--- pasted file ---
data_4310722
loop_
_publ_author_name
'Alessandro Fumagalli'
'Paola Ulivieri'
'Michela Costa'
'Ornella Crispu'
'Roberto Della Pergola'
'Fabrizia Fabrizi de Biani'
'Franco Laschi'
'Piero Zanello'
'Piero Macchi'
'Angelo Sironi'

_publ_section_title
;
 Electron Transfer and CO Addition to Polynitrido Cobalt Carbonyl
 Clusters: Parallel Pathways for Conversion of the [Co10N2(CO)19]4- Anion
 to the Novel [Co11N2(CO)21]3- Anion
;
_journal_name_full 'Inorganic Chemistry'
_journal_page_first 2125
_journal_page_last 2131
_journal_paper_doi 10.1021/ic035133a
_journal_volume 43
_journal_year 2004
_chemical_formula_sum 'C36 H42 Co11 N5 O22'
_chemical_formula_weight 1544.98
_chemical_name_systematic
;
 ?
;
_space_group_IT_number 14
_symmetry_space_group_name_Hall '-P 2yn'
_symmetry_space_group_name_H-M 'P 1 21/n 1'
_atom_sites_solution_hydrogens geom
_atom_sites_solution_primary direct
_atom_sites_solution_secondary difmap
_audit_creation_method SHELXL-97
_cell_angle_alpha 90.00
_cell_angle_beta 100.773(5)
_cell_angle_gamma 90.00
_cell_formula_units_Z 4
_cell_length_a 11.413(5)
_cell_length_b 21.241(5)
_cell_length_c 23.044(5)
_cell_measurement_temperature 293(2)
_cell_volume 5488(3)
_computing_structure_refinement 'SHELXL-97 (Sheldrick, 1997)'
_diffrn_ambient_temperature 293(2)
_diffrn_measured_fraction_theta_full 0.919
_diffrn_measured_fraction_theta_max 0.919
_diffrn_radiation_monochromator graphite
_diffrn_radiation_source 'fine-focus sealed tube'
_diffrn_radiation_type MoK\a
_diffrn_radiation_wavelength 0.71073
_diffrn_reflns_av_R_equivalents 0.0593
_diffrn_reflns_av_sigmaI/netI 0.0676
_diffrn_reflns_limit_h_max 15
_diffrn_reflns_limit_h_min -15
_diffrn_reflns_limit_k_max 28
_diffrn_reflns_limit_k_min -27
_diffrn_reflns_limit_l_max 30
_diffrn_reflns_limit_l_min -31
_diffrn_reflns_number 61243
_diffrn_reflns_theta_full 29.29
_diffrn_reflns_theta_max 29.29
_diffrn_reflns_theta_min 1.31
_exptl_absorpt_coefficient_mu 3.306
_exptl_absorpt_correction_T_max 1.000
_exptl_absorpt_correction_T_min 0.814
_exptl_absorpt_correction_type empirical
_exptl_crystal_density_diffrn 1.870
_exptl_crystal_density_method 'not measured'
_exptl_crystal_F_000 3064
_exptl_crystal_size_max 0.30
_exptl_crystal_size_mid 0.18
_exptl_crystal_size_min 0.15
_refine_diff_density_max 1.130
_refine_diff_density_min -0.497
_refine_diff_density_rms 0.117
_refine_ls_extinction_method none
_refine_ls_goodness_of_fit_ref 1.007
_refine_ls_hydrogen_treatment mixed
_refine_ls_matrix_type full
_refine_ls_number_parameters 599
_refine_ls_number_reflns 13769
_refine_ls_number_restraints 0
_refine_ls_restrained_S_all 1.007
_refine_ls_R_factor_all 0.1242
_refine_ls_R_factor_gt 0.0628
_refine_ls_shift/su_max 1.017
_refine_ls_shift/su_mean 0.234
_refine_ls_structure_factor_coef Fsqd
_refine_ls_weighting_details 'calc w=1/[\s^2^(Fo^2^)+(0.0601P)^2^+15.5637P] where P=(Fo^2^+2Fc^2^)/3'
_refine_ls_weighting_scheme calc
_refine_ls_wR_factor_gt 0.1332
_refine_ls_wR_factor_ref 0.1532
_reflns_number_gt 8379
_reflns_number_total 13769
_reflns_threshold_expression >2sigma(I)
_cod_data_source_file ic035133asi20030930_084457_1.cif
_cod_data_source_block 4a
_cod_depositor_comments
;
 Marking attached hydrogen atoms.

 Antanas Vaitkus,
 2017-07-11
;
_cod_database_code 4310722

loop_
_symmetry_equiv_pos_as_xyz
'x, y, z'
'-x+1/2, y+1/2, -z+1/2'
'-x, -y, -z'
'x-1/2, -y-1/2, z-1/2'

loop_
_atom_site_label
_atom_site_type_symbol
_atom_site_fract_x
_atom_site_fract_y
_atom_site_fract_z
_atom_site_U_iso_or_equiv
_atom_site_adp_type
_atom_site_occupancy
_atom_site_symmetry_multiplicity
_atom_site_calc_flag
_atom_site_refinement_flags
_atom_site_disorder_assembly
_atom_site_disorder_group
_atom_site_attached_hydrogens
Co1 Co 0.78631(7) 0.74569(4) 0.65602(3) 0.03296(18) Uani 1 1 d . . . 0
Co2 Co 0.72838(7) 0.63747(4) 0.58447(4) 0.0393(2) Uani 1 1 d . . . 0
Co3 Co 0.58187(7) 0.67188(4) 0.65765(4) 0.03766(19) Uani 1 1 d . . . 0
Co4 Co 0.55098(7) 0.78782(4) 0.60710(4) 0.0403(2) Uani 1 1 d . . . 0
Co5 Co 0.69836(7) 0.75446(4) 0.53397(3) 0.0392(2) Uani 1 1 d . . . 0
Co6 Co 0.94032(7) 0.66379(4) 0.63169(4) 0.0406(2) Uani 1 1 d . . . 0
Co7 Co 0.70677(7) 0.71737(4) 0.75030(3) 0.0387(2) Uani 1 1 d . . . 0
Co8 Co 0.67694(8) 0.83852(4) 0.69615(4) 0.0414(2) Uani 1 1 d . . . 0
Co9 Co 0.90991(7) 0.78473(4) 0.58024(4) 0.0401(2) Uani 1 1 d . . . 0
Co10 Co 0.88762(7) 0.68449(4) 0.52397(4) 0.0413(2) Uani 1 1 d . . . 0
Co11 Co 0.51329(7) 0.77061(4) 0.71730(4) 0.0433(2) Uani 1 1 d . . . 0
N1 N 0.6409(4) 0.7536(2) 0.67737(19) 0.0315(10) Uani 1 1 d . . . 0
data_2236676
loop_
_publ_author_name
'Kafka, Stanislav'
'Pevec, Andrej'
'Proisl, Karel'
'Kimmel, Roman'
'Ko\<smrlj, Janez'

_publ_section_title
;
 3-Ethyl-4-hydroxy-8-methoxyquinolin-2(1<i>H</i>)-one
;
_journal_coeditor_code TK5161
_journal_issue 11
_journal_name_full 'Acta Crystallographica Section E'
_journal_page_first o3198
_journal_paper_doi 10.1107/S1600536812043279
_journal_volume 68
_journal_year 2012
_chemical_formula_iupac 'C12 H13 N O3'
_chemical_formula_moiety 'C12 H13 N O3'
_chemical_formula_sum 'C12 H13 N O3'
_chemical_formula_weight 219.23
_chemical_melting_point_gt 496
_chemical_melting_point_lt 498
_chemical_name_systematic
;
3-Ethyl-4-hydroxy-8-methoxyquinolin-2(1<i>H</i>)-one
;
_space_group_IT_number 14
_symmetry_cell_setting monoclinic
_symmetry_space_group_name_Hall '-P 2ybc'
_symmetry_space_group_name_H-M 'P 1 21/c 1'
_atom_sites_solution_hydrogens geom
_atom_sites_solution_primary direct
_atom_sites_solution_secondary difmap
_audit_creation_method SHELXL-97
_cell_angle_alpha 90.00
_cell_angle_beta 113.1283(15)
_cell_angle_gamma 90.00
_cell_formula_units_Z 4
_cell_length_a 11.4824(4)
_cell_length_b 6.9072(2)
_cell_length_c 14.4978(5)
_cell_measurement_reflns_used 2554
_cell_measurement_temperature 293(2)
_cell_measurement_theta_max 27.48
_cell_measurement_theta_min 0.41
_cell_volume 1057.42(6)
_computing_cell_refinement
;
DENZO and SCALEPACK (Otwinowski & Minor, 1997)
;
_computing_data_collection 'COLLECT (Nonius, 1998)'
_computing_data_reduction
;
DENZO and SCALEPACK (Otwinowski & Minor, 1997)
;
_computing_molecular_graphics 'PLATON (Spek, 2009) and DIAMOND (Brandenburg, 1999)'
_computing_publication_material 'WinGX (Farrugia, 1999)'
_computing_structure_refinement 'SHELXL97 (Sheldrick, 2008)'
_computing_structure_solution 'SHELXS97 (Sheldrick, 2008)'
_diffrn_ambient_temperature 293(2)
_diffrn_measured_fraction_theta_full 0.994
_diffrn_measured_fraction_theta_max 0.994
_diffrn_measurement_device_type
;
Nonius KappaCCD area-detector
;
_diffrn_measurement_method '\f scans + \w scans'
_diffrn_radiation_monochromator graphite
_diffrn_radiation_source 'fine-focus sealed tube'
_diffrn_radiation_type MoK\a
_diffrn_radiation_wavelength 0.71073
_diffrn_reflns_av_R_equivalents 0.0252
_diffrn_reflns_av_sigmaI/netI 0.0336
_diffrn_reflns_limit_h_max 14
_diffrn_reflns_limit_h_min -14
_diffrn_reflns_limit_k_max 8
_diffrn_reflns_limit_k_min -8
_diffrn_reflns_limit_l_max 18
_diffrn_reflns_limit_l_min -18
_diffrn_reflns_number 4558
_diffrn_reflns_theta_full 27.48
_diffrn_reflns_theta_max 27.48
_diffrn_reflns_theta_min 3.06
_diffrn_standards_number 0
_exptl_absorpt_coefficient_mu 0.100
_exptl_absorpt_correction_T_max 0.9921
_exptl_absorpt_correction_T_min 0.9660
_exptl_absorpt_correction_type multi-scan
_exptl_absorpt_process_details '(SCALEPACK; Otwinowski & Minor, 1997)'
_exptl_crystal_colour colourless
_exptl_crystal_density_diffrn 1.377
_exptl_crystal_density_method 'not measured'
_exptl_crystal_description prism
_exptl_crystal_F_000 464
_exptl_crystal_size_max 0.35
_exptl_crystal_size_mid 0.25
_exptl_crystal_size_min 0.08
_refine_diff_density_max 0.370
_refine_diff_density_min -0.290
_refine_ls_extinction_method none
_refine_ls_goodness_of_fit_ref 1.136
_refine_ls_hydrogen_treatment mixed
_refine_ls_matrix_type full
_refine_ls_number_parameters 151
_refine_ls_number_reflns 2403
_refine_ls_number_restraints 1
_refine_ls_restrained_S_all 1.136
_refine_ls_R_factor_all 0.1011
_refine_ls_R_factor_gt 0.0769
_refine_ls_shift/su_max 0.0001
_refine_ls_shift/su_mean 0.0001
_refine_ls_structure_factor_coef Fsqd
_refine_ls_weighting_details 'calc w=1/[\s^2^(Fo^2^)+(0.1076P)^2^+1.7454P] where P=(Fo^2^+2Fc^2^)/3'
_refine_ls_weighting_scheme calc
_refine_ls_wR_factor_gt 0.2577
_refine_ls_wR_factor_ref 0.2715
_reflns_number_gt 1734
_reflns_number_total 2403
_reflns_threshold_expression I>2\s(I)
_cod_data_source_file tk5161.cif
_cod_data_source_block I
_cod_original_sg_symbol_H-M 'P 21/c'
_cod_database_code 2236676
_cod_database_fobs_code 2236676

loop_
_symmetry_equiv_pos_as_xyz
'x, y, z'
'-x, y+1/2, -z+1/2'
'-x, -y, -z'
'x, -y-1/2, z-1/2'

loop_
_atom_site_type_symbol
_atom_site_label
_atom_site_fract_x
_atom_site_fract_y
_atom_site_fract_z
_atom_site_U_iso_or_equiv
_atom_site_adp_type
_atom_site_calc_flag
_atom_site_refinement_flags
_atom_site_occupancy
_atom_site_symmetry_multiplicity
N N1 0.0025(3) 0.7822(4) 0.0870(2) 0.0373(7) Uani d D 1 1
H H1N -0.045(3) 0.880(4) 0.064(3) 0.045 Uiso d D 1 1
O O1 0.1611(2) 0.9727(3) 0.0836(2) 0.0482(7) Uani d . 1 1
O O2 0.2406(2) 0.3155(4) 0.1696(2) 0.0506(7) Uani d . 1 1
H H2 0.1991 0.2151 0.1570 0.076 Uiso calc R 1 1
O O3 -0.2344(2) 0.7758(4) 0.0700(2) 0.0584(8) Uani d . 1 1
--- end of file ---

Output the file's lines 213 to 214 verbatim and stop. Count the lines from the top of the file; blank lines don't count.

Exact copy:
_diffrn_radiation_monochromator graphite
_diffrn_radiation_source 'fine-focus sealed tube'